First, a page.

Short Stack: OpenStack jobs on rise, OpenStack Cinder and considering multi-cloud strategies

short stack_b small_0_0.jpgWelcome to the Short Stack, our weekly feature where we search for the most intriguing OpenStack links to share with you. These links may come from traditional publications or company blogs, but if it's about OpenStack, we'll find the best links we can to share with you every week.

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Here we go with this week's links:

Interview with John Griffith on OpenStack Cinder | opensource.com

Did you want to know how block storage works in OpenStack? Now you can learn from this interview with the program technical lead for Cinder who explains all. You can learn what the Cinder project is, why you should care about it, what the team is working on and more. Interesting stuff.

Look out, Amazon -- OpenStack jobs are on the rise | InfoWorld

You don't have to have your Ph.D. in human resources to know that cloud jobs are on the rise. Up until recently, if you understood Amazon Web Services, your job prospects were quite good, and while that's still the case, those with OpenStack skills are moving up and closing the gap.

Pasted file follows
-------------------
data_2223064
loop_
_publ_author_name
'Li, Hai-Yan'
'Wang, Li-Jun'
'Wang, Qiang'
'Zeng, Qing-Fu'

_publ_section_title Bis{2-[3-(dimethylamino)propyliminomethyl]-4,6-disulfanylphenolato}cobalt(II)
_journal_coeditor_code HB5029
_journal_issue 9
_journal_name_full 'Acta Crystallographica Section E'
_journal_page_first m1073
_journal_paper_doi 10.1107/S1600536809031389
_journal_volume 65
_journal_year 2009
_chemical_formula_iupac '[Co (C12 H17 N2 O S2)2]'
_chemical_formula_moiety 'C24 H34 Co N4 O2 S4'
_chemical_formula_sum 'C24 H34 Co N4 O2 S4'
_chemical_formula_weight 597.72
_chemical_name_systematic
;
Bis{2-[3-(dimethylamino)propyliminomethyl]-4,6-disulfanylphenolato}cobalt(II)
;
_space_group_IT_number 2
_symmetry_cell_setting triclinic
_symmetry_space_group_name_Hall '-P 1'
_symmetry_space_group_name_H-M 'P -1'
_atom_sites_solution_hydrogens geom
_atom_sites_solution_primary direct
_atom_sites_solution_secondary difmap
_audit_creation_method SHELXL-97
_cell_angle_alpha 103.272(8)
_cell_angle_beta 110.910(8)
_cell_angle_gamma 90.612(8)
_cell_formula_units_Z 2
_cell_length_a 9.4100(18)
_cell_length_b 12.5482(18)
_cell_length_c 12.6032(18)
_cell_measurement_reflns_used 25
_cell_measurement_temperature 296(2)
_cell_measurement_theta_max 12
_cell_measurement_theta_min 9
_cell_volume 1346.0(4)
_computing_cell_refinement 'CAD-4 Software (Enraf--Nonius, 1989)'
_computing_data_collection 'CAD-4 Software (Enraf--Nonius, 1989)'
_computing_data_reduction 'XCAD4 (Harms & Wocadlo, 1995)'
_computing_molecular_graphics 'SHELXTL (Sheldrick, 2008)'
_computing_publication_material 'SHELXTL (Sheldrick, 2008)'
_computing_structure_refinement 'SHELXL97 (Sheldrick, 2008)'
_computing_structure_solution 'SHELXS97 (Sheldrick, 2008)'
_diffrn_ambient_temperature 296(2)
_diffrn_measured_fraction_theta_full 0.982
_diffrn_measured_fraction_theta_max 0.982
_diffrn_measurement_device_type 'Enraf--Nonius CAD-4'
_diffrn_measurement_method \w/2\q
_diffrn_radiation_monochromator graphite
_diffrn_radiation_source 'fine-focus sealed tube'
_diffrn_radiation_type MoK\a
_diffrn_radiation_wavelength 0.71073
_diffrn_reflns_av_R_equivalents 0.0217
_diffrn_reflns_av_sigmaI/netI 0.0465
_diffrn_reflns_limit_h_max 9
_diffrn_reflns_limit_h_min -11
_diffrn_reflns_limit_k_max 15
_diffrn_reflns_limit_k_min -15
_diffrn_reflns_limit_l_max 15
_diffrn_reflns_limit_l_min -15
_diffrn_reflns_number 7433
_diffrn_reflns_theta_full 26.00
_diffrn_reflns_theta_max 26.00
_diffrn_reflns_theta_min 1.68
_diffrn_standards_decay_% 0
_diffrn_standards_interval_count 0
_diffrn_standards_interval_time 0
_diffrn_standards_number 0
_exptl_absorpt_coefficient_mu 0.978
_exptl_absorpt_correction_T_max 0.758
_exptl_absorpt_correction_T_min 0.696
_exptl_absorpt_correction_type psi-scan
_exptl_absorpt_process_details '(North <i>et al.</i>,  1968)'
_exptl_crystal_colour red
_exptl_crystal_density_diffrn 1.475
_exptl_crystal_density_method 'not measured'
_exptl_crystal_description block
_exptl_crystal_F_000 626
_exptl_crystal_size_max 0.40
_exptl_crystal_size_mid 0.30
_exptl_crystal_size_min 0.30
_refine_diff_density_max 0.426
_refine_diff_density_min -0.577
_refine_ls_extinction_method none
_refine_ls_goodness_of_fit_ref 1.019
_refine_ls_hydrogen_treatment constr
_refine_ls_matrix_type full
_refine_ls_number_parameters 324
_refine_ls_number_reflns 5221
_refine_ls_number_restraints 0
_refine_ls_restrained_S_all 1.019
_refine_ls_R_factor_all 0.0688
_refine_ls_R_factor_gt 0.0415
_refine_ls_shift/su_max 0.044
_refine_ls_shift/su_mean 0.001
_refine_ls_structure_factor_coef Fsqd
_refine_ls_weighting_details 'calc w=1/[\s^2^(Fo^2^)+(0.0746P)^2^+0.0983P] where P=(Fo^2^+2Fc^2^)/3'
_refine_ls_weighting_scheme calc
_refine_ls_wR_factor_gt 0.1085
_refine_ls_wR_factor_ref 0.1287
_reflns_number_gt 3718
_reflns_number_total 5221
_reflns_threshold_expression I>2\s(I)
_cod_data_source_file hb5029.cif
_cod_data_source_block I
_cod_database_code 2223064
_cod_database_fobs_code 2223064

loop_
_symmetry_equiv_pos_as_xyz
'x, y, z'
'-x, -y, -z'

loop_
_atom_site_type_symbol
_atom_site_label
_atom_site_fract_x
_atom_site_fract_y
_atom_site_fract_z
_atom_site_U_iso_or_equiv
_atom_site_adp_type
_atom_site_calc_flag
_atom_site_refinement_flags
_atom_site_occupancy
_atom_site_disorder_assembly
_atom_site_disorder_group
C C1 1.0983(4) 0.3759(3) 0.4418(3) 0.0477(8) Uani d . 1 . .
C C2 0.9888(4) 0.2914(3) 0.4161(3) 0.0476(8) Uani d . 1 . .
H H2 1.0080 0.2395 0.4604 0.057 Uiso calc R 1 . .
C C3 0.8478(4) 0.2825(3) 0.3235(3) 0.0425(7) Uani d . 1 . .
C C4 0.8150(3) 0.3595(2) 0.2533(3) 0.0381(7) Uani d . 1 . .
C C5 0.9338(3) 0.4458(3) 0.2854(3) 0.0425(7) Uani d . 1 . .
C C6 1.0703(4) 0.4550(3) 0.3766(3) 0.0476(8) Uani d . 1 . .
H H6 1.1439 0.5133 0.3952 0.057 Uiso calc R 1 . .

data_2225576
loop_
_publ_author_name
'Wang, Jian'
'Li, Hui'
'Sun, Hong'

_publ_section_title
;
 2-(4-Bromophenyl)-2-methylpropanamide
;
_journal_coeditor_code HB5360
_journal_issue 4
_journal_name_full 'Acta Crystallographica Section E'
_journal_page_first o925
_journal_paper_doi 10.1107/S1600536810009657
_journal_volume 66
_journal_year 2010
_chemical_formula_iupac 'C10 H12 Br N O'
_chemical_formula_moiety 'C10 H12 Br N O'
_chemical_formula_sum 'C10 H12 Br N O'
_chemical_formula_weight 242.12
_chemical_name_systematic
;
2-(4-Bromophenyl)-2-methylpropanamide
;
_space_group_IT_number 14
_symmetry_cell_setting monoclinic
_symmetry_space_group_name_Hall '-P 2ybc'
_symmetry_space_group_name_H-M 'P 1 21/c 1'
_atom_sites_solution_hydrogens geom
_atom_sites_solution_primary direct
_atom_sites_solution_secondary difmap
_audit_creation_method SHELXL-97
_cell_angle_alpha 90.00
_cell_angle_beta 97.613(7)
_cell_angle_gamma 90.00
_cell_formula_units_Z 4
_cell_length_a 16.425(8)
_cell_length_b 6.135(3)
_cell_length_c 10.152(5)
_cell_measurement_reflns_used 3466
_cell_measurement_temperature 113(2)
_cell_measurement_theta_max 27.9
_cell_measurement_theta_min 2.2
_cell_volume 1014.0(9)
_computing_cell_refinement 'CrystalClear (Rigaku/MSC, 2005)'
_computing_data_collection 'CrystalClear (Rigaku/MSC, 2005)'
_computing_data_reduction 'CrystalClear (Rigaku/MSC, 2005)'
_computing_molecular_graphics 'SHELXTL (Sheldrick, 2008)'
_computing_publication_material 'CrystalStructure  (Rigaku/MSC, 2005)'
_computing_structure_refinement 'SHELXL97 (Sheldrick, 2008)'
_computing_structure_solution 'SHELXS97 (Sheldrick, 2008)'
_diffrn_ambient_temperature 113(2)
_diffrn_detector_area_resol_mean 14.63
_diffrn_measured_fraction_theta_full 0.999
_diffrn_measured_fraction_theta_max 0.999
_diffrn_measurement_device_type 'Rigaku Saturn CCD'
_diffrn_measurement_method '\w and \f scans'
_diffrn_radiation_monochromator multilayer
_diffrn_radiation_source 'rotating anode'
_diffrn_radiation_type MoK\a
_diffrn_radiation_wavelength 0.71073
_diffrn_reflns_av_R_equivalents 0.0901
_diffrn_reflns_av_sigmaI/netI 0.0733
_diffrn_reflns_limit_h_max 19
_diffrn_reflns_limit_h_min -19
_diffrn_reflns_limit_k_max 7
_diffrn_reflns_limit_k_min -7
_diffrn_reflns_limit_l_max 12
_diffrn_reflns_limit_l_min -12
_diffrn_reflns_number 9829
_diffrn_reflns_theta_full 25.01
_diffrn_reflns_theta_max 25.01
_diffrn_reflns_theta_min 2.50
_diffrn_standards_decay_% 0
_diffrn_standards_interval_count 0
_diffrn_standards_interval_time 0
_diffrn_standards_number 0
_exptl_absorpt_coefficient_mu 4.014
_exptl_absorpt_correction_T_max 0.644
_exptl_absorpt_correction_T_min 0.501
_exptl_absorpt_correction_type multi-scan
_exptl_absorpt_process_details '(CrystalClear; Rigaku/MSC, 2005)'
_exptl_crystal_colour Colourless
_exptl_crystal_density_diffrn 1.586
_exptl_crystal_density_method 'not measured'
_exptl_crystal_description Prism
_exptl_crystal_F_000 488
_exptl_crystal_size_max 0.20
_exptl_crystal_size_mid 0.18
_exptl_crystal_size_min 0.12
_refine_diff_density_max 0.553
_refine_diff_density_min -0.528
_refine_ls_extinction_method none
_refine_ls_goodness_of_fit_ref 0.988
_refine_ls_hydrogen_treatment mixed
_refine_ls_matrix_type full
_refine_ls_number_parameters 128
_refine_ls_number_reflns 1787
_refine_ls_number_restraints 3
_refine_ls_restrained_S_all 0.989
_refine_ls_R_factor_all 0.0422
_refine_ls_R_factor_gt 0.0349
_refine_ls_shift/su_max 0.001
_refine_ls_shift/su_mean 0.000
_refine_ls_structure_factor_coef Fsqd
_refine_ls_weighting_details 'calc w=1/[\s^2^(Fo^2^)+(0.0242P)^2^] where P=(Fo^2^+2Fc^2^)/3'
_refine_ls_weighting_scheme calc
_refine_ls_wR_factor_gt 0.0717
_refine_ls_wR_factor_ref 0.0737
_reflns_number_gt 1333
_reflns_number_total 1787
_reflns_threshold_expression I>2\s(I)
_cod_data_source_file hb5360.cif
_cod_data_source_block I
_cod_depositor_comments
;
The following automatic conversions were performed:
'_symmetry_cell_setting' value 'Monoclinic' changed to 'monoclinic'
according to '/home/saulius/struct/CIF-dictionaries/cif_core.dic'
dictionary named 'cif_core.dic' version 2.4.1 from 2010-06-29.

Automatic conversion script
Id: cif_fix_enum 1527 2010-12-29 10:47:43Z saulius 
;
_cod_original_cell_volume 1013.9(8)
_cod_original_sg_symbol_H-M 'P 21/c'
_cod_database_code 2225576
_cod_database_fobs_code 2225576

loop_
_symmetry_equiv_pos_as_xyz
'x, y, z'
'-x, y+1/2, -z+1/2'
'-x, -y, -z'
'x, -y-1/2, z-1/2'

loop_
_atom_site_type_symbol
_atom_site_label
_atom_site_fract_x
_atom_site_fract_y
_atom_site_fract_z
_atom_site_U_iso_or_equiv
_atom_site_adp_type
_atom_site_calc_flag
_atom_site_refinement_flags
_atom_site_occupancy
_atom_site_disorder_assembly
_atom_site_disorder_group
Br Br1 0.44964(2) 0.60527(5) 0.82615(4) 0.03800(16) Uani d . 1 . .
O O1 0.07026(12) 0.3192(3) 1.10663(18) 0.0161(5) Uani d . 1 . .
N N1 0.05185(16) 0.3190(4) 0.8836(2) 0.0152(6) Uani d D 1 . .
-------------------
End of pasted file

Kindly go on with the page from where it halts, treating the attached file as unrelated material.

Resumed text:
Trove + Cassandra = Love | Mirantis Blog

When you combine the Cassandra NoSQL database with OpenStack, you get a powerful combination of cloud infrastructure management with a simplified database structure. Up until recently Cassandra didn't play that nicely with OpenStack, but a new project is hoping to change that and bring its benefits to the OpenStack project.

Get your IT career kickstarted with OpenStack | opensource.com

OpenStack jobs are catching up with AWS for a reason. The demand is growing and the number of jobs is expanding rapidly as more companies adopt OpenStack. Mamas you might not want your babies grow up to be cowboys, but letting them learn OpenStack could lead to a good job.

The Multi-Cloud Future: Challenges and Benefits | Technodrone

As companies are moving more of their infrastructure to the cloud, and adoption increases, we are learning that you don't have to confine yourself to a single vendor or service. In fact, you can mix and match in a hybrid environment and use the service that best meets the needs for any particular project, but there is a price to pay when you take this multi-vendor approach in terms of management complexity.